Onuaku worked out for several NBA teams – including Toronto, Boston, and Dallas – this offseason and also drew interest from EuroLeague clubs, according to Barkas. However, it seems that NBA and EuroLeague interest never translated into a concrete offer that appealed to the veteran center, who appeared in six regular season games for the Rockets between 2016-18.
According to Barkas, Onuaku also had an offer from Russian team Zenit St. Petersburg, but opted to head to Italy, where he and Dinamo Sassari will compete in Lega Basket Serie A and the Basketball Champions League.
Here are a few more odds and ends from around the basketball world:
- In a story for The Athletic, Mike Vorkunov explores what recent trades for players like Rudy Gobert and Dejounte Murray say about how teams value first-round picks and wonders if clubs are more willing to take big swings on All-Stars like Gobert and Murray in trades because fewer impact players are changing teams in free agency.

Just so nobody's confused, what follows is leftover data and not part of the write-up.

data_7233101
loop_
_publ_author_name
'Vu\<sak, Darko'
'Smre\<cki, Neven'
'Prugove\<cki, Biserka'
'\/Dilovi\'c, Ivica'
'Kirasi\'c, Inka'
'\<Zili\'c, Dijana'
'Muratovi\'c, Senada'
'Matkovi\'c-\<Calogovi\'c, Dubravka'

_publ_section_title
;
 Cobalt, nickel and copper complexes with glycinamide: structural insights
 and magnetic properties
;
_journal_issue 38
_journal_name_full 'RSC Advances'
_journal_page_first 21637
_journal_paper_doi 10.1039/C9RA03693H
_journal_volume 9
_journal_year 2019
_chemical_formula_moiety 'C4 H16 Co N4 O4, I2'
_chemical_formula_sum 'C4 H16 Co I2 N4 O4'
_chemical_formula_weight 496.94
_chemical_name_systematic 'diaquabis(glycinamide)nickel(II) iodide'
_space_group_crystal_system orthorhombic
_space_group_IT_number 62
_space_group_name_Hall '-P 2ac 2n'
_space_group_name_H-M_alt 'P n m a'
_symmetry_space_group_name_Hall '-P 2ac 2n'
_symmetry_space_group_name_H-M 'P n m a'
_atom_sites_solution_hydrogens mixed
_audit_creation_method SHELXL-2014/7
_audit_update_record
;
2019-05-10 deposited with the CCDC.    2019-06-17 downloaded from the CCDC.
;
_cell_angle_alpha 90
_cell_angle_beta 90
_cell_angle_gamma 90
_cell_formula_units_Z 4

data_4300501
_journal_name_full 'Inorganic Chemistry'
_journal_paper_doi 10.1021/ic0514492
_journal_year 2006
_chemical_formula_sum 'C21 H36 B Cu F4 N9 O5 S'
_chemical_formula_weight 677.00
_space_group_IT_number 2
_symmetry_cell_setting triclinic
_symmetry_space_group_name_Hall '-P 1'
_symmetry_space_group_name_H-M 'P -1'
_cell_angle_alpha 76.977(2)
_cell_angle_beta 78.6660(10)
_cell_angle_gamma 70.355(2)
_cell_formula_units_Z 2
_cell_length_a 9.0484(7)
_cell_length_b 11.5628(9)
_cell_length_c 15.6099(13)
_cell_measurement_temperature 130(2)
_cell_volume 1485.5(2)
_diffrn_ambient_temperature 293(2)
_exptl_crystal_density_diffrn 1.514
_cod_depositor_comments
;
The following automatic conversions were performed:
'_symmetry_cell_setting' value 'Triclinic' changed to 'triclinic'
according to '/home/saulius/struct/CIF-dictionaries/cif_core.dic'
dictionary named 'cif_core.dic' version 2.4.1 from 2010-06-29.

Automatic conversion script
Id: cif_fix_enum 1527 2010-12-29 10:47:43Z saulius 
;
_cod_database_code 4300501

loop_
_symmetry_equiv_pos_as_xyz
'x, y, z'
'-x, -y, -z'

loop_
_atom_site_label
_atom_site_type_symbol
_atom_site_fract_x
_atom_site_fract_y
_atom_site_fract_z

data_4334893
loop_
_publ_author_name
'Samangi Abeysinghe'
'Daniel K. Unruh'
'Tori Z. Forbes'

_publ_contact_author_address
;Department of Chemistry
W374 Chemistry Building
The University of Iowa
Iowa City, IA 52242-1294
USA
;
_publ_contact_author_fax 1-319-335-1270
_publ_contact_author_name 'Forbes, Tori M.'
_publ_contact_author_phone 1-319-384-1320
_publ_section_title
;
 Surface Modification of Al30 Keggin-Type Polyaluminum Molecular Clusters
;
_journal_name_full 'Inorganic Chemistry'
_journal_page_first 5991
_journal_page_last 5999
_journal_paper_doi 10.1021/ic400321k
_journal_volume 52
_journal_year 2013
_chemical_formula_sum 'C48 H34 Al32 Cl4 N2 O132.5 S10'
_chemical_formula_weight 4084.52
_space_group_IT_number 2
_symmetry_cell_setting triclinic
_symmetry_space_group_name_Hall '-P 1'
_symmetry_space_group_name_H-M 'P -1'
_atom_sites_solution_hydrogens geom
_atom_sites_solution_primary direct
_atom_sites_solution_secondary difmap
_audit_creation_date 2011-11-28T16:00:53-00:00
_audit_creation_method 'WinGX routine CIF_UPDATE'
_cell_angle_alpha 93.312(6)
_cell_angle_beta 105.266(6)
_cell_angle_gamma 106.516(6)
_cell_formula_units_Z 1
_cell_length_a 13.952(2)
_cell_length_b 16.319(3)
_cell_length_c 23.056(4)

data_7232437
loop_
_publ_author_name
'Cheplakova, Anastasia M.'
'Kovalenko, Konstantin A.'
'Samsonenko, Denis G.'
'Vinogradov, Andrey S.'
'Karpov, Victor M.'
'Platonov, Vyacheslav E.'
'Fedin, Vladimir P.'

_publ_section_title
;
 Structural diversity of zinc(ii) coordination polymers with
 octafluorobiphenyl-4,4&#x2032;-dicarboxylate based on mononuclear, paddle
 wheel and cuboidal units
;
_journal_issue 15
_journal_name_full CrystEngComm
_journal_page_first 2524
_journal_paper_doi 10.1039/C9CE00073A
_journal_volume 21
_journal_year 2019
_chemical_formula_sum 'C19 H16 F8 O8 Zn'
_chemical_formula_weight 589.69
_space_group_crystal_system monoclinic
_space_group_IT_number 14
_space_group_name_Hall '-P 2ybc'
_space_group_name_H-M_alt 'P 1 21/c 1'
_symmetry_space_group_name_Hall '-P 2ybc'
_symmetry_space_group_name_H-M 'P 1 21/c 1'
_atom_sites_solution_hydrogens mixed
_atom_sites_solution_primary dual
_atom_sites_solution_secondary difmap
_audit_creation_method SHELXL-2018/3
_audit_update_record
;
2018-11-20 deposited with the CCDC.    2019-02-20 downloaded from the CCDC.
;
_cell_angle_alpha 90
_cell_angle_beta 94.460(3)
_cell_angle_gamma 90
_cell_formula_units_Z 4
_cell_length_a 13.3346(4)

- Within the same story, Vorkunov notes that the NBA’s revenue increase in 2021/22 benefited the players, who typically have 10% of their pay checks placed in escrow and saw that percentage increase to 15% in 2020/21 due to COVID-19. League sources tell Vorkunov that players ended up having just 7.5% of their checks placed in escrow this past season.
- Sopan Deb of The New York Times takes a closer look at a camp run by John Lucas III, which is attended by players who have some interest in coaching once their playing days are over. Veteran NBA wings Rodney Hood and Justin Anderson, as well as three-time WNBA All-Star Marie Ferdinand-Harris, were among the players in attendance at this year’s camp in Orlando.
- Jonathan Givony of ESPN (Insider link) shared his takeaways from this year’s FIBA U17 World Cup, highlighting the emergence of 15-year-old Cooper Flagg. Flagg, a 6’8″ prospect from Maine, “made a strong case as the best prospect in high school basketball and a potential No. 1 pick candidate down the road,” Givony writes.